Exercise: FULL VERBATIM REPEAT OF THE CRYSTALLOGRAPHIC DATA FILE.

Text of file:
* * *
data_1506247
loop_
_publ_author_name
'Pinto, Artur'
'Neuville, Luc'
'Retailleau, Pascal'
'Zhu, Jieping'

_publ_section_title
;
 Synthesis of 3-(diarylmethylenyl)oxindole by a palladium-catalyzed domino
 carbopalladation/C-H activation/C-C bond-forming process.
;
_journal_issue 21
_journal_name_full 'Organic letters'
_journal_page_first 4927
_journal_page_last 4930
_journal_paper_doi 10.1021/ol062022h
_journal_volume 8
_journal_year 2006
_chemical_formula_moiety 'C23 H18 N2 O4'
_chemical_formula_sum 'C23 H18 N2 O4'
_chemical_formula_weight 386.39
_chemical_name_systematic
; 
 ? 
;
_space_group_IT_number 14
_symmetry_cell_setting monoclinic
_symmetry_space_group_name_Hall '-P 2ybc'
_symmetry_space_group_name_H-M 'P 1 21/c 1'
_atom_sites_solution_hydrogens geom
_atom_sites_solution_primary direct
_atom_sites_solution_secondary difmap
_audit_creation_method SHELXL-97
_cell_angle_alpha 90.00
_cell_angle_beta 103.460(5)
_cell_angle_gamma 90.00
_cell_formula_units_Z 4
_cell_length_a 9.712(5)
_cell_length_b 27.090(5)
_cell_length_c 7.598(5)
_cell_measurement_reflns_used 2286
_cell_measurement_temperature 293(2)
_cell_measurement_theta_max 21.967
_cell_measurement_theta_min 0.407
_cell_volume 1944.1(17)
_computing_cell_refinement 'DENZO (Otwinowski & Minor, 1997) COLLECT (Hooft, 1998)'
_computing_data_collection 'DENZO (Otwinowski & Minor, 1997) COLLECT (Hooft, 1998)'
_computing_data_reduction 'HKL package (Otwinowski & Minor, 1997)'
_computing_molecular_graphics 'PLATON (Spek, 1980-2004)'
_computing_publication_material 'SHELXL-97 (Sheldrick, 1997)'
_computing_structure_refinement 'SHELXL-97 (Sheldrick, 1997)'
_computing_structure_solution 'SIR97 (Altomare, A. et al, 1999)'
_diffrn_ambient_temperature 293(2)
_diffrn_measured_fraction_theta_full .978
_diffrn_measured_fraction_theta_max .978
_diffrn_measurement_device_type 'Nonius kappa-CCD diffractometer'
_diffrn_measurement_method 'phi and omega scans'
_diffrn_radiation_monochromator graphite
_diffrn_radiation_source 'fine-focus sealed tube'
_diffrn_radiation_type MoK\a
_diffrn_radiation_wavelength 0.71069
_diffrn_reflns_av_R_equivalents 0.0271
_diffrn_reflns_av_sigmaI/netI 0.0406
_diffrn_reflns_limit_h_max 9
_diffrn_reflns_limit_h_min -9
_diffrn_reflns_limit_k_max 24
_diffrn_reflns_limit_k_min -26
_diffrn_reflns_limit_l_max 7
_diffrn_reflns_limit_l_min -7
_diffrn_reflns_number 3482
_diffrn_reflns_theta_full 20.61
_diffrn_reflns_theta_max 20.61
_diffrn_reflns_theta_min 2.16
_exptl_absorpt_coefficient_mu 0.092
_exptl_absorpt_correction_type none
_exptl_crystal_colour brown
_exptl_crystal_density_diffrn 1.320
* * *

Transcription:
data_1506247
loop_
_publ_author_name
'Pinto, Artur'
'Neuville, Luc'
'Retailleau, Pascal'
'Zhu, Jieping'

_publ_section_title
;
 Synthesis of 3-(diarylmethylenyl)oxindole by a palladium-catalyzed domino
 carbopalladation/C-H activation/C-C bond-forming process.
;
_journal_issue 21
_journal_name_full 'Organic letters'
_journal_page_first 4927
_journal_page_last 4930
_journal_paper_doi 10.1021/ol062022h
_journal_volume 8
_journal_year 2006
_chemical_formula_moiety 'C23 H18 N2 O4'
_chemical_formula_sum 'C23 H18 N2 O4'
_chemical_formula_weight 386.39
_chemical_name_systematic
; 
 ? 
;
_space_group_IT_number 14
_symmetry_cell_setting monoclinic
_symmetry_space_group_name_Hall '-P 2ybc'
_symmetry_space_group_name_H-M 'P 1 21/c 1'
_atom_sites_solution_hydrogens geom
_atom_sites_solution_primary direct
_atom_sites_solution_secondary difmap
_audit_creation_method SHELXL-97
_cell_angle_alpha 90.00
_cell_angle_beta 103.460(5)
_cell_angle_gamma 90.00
_cell_formula_units_Z 4
_cell_length_a 9.712(5)
_cell_length_b 27.090(5)
_cell_length_c 7.598(5)
_cell_measurement_reflns_used 2286
_cell_measurement_temperature 293(2)
_cell_measurement_theta_max 21.967
_cell_measurement_theta_min 0.407
_cell_volume 1944.1(17)
_computing_cell_refinement 'DENZO (Otwinowski & Minor, 1997) COLLECT (Hooft, 1998)'
_computing_data_collection 'DENZO (Otwinowski & Minor, 1997) COLLECT (Hooft, 1998)'
_computing_data_reduction 'HKL package (Otwinowski & Minor, 1997)'
_computing_molecular_graphics 'PLATON (Spek, 1980-2004)'
_computing_publication_material 'SHELXL-97 (Sheldrick, 1997)'
_computing_structure_refinement 'SHELXL-97 (Sheldrick, 1997)'
_computing_structure_solution 'SIR97 (Altomare, A. et al, 1999)'
_diffrn_ambient_temperature 293(2)
_diffrn_measured_fraction_theta_full .978
_diffrn_measured_fraction_theta_max .978
_diffrn_measurement_device_type 'Nonius kappa-CCD diffractometer'
_diffrn_measurement_method 'phi and omega scans'
_diffrn_radiation_monochromator graphite
_diffrn_radiation_source 'fine-focus sealed tube'
_diffrn_radiation_type MoK\a
_diffrn_radiation_wavelength 0.71069
_diffrn_reflns_av_R_equivalents 0.0271
_diffrn_reflns_av_sigmaI/netI 0.0406
_diffrn_reflns_limit_h_max 9
_diffrn_reflns_limit_h_min -9
_diffrn_reflns_limit_k_max 24
_diffrn_reflns_limit_k_min -26
_diffrn_reflns_limit_l_max 7
_diffrn_reflns_limit_l_min -7
_diffrn_reflns_number 3482
_diffrn_reflns_theta_full 20.61
_diffrn_reflns_theta_max 20.61
_diffrn_reflns_theta_min 2.16
_exptl_absorpt_coefficient_mu 0.092
_exptl_absorpt_correction_type none
_exptl_crystal_colour brown
_exptl_crystal_density_diffrn 1.320